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Fri, Dec 16, 2011
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Get into the spirit of giving
by Sarah Chang

CHRISTMAS spending may be down in some European countries because of the economic downturn, but the world's economic troubles haven't bothered Singaporeans much. At least, not this Christmas season.

Those my paper spoke to are not skimping when it comes to buying gifts for their loved ones. But, in an emerging trend, many are looking for practical gifts, so that the money (and effort) spent does not go to waste.

Ms Sherolynn Choo, who owns an accessories business, said she is "not really" affected by news of an impending downturn.

In fact, the 30-year-old, who is married to music teacher Joshua Ong, 31, is in the mood to be "extravagant and indulgent" when it comes to gifts for her husband.

And no wonder. The couple are expecting their first child - a boy - next month, just before Chinese New Year, making this a festive season to remember.

Civil servant Eric Chan, 32, also said that the news of a potential downturn "hasn't changed or affected" his buying patterns, in terms of "the types of Christmas gifts" he would buy.

Mr Chan and Ms Choo aren't the only ones who are helping to keep the cash registers ringing. In a survey by Visa, half of the respondents from eight key Asia-Pacific markets said they plan to keep their year-end shopping budgets the same as last year's.

On average, the respondents plan to spend US$701 (S$918) on travel, shopping and gifts during the festive season via online channels, 1 per cent more than in the previous year.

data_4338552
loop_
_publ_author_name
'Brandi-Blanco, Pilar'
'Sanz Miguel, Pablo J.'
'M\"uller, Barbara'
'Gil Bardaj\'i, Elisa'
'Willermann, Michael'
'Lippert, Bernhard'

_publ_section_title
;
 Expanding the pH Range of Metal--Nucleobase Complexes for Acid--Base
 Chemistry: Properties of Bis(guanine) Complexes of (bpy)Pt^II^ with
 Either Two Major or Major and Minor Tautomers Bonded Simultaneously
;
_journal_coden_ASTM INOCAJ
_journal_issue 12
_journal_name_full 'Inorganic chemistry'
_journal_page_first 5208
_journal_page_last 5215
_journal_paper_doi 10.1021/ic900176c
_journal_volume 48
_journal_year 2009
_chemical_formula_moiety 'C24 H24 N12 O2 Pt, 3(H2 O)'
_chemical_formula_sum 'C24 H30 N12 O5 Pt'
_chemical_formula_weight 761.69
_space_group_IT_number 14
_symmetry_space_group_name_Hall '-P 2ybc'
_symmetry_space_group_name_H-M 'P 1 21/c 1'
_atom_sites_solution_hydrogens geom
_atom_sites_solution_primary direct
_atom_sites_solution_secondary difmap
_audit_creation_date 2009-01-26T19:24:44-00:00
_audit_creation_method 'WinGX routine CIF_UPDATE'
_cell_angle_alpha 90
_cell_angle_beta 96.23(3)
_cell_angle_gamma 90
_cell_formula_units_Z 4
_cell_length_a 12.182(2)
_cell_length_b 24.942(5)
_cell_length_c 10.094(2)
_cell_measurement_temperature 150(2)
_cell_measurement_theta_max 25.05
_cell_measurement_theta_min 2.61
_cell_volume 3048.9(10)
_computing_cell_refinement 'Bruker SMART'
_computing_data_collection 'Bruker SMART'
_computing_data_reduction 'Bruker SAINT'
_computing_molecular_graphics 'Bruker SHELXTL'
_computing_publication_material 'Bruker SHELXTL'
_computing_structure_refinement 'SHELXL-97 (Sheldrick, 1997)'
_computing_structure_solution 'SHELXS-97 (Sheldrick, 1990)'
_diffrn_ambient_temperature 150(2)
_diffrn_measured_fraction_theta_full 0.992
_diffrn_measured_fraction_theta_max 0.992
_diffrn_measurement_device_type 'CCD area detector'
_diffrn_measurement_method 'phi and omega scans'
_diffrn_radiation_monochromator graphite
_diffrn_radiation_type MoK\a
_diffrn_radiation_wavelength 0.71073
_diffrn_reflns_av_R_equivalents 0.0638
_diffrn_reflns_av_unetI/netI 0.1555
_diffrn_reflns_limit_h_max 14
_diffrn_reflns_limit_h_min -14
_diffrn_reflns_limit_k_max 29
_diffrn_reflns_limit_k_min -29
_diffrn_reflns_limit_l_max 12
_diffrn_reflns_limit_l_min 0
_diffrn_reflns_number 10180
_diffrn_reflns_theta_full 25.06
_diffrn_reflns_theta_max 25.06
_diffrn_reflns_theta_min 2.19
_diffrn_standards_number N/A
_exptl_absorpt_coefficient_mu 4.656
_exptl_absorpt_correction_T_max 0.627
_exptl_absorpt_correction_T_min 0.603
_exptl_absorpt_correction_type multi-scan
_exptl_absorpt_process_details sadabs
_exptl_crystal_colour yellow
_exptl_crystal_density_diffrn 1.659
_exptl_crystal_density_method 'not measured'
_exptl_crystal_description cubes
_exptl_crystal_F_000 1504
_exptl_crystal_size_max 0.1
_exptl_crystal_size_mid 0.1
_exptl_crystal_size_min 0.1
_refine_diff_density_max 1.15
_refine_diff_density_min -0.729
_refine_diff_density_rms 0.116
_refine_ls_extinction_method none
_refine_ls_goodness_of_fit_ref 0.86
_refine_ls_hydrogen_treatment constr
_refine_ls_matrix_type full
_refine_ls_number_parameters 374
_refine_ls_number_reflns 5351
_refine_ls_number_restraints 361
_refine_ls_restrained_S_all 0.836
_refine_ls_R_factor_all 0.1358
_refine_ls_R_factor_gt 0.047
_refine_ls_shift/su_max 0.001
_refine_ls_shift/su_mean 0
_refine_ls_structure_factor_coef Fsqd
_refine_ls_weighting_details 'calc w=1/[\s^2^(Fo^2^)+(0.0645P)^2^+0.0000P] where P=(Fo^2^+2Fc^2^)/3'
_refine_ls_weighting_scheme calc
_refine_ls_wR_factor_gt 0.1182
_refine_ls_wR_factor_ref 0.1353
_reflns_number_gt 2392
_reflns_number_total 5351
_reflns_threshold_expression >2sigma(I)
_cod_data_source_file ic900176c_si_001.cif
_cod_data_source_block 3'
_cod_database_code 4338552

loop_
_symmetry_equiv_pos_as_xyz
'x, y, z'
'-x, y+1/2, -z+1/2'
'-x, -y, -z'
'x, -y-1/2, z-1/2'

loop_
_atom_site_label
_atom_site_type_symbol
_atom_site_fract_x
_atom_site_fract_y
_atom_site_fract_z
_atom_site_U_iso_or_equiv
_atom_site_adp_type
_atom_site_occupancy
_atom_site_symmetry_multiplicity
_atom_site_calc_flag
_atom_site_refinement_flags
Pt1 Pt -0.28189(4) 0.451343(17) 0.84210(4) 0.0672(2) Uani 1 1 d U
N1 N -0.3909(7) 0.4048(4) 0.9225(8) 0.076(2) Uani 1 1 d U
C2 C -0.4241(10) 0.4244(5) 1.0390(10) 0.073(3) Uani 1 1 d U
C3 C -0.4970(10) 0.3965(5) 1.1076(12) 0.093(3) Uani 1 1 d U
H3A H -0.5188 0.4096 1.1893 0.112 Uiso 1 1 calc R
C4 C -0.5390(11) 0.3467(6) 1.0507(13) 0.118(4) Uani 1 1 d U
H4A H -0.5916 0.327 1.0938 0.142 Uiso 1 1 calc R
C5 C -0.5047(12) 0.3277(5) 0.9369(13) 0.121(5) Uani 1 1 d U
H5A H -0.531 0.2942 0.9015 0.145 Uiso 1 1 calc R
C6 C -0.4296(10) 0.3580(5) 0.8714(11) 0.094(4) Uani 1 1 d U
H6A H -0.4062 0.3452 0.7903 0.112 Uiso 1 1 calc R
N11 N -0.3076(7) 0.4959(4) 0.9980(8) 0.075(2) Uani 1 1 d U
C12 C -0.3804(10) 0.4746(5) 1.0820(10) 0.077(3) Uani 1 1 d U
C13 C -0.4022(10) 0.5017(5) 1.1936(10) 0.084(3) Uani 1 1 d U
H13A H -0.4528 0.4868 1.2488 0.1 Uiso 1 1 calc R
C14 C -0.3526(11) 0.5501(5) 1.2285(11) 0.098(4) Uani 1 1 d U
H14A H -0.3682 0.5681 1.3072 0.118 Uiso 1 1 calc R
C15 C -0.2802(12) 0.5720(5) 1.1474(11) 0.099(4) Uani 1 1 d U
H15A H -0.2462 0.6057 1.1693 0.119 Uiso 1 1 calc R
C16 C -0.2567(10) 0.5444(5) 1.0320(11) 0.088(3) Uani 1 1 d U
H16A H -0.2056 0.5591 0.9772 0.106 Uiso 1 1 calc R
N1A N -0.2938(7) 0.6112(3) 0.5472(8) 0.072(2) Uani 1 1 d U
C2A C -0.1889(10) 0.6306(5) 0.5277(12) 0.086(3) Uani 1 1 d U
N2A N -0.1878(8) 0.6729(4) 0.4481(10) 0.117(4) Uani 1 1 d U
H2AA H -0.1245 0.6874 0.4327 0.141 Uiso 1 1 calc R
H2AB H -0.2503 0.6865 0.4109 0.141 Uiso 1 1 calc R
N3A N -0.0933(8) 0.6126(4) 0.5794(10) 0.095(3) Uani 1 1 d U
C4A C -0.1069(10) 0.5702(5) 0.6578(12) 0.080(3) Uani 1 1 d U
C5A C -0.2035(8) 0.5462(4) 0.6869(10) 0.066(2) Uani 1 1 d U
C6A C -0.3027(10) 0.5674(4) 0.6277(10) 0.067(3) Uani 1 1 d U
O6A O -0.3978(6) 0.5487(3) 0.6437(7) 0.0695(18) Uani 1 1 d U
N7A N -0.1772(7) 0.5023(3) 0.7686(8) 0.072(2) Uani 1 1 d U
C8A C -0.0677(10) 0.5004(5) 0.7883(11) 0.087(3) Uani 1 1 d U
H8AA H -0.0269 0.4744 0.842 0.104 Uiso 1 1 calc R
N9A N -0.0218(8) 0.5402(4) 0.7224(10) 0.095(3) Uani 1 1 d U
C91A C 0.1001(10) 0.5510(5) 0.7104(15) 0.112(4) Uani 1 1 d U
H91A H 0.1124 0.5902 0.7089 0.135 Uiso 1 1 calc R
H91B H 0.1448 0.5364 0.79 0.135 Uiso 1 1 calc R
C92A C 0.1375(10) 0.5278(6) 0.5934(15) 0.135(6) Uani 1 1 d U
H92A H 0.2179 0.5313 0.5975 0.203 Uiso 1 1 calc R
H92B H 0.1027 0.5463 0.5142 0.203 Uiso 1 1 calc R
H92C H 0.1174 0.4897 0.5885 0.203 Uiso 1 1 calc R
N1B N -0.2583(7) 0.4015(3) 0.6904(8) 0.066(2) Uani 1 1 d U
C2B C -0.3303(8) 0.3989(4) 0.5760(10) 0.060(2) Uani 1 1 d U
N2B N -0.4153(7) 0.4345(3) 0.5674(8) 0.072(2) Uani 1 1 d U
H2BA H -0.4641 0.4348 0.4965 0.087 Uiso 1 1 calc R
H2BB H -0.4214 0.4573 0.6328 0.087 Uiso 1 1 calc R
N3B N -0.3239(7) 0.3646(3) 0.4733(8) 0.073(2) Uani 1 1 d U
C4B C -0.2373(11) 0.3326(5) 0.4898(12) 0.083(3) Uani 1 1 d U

The purchasing mood in Singapore is healthy, too, with last month's MasterCard survey on consumer purchasing priorities showing that 68 per cent of Singaporeans plan to spend the same or more on luxury items valued at US$1,000 or more in the coming months.

But some, like youth worker Rachel Loh, are being cautious. The 25-year-old is looking for practical gifts for her family, many of whom are avid readers (hint, hint). For some of her friends, she may give hand- made gifts instead.

Ms Loh, who expects to spend about $100 on gifts, said that, in the end, it's the person who matters the most in this season of giving.

If she feels that someone really does want - and could use - a gift that is out of her budget, she "will think of ways to buy it, such as by getting others to share the bill".

Similarly, sales-operations executive Joseph Chang, 31, is not splurging on a Christmas gift for his fiancee this year.

"We just bought a flat and we are saving up for our wedding next year," he said. "To us, it is more important to keep the spirit of giving and sharing alive throughout our relationship, rather than spend a bomb on one event."

Indeed, in a poll of 1,000 children by British company Butlins, a majority of the kids said that, instead of getting presents, they'd rather spend time with their parents and immediate family members.

So, whether you're being careful or are in the mood to spend big, know that quality time trumps all.

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